When Momma left, family stopped. Was it worse before? Maybe for her. But she was what tied us together. The fabric ripped as soon as she was gone. The unraveling continues, even today.
The flashback took me by surprise. It’s not that I thought I’d forgotten. I just hadn’t realized how much it was still a part of me. How much it still affects everything I do.
I was giving a presentation at work. It outlined quarterly growth and profit projections, and it bored even me. One second, my bosses and coworkers sat in front of me. The next, I was back in that bedroom. Her eyes stared back at me, but she didn’t see me. She didn’t see anything.
Her arm hung off the bed. I expected it to sway, but it didn’t. Somehow, her hand still grasped the bottle.
I should yell. I should go to her. I should get help.
My feet remained rooted to the floor. I remember the feel of the plush carpet. No shoes allowed on that new carpet.
By my calculations, I stood there for forty-seven minutes without moving. I can’t say, “It felt like forever,” because I don’t remember feeling anything. Except that carpet.
According to the story I was told, our neighbor came to check on me at the same time as always: 5:15pm. Mr. Lewis put his hands on my shoulders, walked me to my bedroom, and sat me on my bed. He then left to call the police.
The police arrived and took away her body. They talked to Mr. Lewis, asked him where our father was. Apparently, Mr. Lewis had laughed. That didn’t surprise me. Even before everything that happened, Mr. Lewis had a weird sense of humor. After laughing, he told them we didn’t have a father. I’m sure they realized that wasn’t exactly true, but it was close enough. Six years earlier, our father had stopped existing to us.
I didn’t experience any of this, though. And while I stood in that conference room, silently staring at presentation slides, that wasn’t what I saw. As my colleagues watched me, I sat on my bed in my childhood room. Muffled voices sounded outside my closed door, but they barely registered. Instead, I heard my momma.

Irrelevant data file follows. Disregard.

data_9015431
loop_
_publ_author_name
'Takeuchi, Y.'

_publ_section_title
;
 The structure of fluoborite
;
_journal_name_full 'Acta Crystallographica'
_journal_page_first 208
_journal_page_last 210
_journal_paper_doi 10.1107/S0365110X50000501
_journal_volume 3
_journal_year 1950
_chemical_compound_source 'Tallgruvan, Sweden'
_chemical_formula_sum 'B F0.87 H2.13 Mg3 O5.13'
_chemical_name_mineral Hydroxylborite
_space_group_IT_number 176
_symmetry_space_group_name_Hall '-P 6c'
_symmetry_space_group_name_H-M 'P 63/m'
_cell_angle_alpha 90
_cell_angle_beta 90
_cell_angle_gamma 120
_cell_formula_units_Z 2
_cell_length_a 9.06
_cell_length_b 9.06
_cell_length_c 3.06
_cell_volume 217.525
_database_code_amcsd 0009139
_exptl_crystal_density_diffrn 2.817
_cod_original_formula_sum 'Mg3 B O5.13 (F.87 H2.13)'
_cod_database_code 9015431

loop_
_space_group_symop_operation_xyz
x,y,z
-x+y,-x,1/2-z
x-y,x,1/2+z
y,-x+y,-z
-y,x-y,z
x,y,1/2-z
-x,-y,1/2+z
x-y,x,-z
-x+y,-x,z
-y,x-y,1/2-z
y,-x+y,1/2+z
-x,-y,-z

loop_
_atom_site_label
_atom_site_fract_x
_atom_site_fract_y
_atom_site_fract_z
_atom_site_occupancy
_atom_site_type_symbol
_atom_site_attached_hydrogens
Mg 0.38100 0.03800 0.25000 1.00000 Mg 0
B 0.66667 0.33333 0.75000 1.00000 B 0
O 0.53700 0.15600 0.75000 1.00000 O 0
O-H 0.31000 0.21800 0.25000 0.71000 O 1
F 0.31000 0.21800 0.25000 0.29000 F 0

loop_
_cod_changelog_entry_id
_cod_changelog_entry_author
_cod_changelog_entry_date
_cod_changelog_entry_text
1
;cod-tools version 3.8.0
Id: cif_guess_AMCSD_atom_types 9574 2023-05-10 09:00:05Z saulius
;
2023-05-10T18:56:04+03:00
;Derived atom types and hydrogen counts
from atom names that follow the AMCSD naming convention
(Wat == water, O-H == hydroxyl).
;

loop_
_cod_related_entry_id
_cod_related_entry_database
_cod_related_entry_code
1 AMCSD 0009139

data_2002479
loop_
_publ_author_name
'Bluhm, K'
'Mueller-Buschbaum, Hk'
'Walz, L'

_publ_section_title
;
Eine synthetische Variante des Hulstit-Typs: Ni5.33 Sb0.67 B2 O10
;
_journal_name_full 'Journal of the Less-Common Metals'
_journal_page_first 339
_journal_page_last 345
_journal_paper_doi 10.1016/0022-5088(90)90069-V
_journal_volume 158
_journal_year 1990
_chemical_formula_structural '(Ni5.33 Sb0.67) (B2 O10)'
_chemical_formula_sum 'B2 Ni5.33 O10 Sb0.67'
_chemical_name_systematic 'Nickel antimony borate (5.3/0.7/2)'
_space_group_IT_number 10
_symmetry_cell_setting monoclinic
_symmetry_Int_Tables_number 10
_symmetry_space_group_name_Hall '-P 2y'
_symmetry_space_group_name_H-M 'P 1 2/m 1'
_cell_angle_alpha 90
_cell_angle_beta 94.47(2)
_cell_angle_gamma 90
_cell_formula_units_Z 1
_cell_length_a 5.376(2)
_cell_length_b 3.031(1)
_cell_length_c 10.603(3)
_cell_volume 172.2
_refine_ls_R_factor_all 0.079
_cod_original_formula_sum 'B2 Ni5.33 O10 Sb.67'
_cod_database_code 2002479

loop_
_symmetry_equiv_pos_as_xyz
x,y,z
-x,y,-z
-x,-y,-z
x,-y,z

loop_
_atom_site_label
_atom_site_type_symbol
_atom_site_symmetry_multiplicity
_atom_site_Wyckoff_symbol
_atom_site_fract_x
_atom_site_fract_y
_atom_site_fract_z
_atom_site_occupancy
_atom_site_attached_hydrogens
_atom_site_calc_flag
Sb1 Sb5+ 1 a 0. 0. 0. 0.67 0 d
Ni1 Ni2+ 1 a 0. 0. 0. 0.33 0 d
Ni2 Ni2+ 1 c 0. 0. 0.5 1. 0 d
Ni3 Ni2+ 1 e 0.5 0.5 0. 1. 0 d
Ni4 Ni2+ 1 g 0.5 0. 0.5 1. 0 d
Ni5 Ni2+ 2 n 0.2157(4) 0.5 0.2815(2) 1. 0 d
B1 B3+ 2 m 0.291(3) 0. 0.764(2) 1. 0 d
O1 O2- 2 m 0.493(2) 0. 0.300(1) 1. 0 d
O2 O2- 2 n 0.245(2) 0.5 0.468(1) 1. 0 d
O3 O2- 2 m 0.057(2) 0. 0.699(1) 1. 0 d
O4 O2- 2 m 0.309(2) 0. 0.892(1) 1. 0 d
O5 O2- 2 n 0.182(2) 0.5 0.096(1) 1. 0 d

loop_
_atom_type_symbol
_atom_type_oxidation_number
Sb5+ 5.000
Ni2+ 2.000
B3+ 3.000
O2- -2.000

She sat in a chair beside my bed, reading me a story. I tried to tell her that eleven was much too old to be read to. I wasn’t a little kid anymore. She laughed.
“You will always be a little kid to me,” she said, “no matter how old you get. Remember that, okay?”
I nodded, and she closed the book, placing it on my nightstand.
“It’s time for me to go now, honey.”
Somehow, despite my age and haze, I understood the implications of that statement. Tears flowed immediately and I flung myself into her arms. She caught me and kissed the top of my head. I buried my face in her chest.
“Don’t leave, Momma. Billy and I love you. We need you.” I cried harder, tears and snot soaking her shirt.
“I know, honey. I’m sorry. I love you both, too.”
“Then why—then why are you l-leaving us?” I stuttered between sobs.
“You’ll understand when you’re older. Just remember, I love you both very much. And this isn’t your fault.”
I wondered why I would think it was my fault. I didn’t do anything wrong. Later, I understood why she said that, but I had a hard time believing it.
When I was placed in foster care, I thought it was my fault. Every time I switched homes, that belief cemented further. We stayed together as much as possible, a little girl and a nineteen-year-old boy, but it was never the same.
Even as the flashback faded and I heard my boss calling out my name, I knew it was my fault.
If I had loved her more, she would have stayed longer.
Anyway Billy, I’m sorry. I wanted to try to explain this to you. Just remember, I love you. And this isn’t your fault.
—Dino Laserbeam runs freeze frame fiction, a quarterly flash fiction publication—or an excuse to boss writers around. An engineer by trade, Dino can typically be found staring at blank pages, hoping for bizarre stories to appear. Find out more at dinolaserbeam.wordpress.com.